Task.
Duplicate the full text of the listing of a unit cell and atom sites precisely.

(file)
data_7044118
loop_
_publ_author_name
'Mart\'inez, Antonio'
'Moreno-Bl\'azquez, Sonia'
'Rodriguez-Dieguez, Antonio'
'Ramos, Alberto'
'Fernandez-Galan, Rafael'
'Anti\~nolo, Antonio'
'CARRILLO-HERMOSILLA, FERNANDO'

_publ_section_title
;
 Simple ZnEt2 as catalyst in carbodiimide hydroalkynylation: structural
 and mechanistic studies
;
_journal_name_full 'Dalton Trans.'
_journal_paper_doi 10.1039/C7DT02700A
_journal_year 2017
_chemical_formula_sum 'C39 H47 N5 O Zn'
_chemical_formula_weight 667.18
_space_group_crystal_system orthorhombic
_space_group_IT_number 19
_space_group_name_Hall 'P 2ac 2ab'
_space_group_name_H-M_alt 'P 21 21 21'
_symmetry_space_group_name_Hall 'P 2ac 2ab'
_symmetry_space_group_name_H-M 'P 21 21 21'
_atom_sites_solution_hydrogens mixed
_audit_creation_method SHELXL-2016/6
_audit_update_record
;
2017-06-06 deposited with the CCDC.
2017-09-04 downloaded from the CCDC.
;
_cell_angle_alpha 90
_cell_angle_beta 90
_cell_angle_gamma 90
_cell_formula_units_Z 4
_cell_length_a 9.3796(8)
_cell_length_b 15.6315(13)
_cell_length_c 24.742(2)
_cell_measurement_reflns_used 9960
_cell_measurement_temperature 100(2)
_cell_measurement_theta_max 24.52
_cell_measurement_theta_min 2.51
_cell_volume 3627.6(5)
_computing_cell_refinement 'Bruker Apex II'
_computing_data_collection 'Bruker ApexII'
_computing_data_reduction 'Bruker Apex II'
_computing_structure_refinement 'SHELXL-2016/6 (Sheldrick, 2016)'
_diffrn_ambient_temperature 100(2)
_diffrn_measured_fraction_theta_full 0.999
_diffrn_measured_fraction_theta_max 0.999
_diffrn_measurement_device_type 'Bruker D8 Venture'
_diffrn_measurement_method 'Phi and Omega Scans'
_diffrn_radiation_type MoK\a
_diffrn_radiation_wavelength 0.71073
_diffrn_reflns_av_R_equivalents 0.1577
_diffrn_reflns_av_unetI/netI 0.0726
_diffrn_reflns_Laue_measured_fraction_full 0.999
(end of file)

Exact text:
data_7044118
loop_
_publ_author_name
'Mart\'inez, Antonio'
'Moreno-Bl\'azquez, Sonia'
'Rodriguez-Dieguez, Antonio'
'Ramos, Alberto'
'Fernandez-Galan, Rafael'
'Anti\~nolo, Antonio'
'CARRILLO-HERMOSILLA, FERNANDO'

_publ_section_title
;
 Simple ZnEt2 as catalyst in carbodiimide hydroalkynylation: structural
 and mechanistic studies
;
_journal_name_full 'Dalton Trans.'
_journal_paper_doi 10.1039/C7DT02700A
_journal_year 2017
_chemical_formula_sum 'C39 H47 N5 O Zn'
_chemical_formula_weight 667.18
_space_group_crystal_system orthorhombic
_space_group_IT_number 19
_space_group_name_Hall 'P 2ac 2ab'
_space_group_name_H-M_alt 'P 21 21 21'
_symmetry_space_group_name_Hall 'P 2ac 2ab'
_symmetry_space_group_name_H-M 'P 21 21 21'
_atom_sites_solution_hydrogens mixed
_audit_creation_method SHELXL-2016/6
_audit_update_record
;
2017-06-06 deposited with the CCDC.
2017-09-04 downloaded from the CCDC.
;
_cell_angle_alpha 90
_cell_angle_beta 90
_cell_angle_gamma 90
_cell_formula_units_Z 4
_cell_length_a 9.3796(8)
_cell_length_b 15.6315(13)
_cell_length_c 24.742(2)
_cell_measurement_reflns_used 9960
_cell_measurement_temperature 100(2)
_cell_measurement_theta_max 24.52
_cell_measurement_theta_min 2.51
_cell_volume 3627.6(5)
_computing_cell_refinement 'Bruker Apex II'
_computing_data_collection 'Bruker ApexII'
_computing_data_reduction 'Bruker Apex II'
_computing_structure_refinement 'SHELXL-2016/6 (Sheldrick, 2016)'
_diffrn_ambient_temperature 100(2)
_diffrn_measured_fraction_theta_full 0.999
_diffrn_measured_fraction_theta_max 0.999
_diffrn_measurement_device_type 'Bruker D8 Venture'
_diffrn_measurement_method 'Phi and Omega Scans'
_diffrn_radiation_type MoK\a
_diffrn_radiation_wavelength 0.71073
_diffrn_reflns_av_R_equivalents 0.1577
_diffrn_reflns_av_unetI/netI 0.0726
_diffrn_reflns_Laue_measured_fraction_full 0.999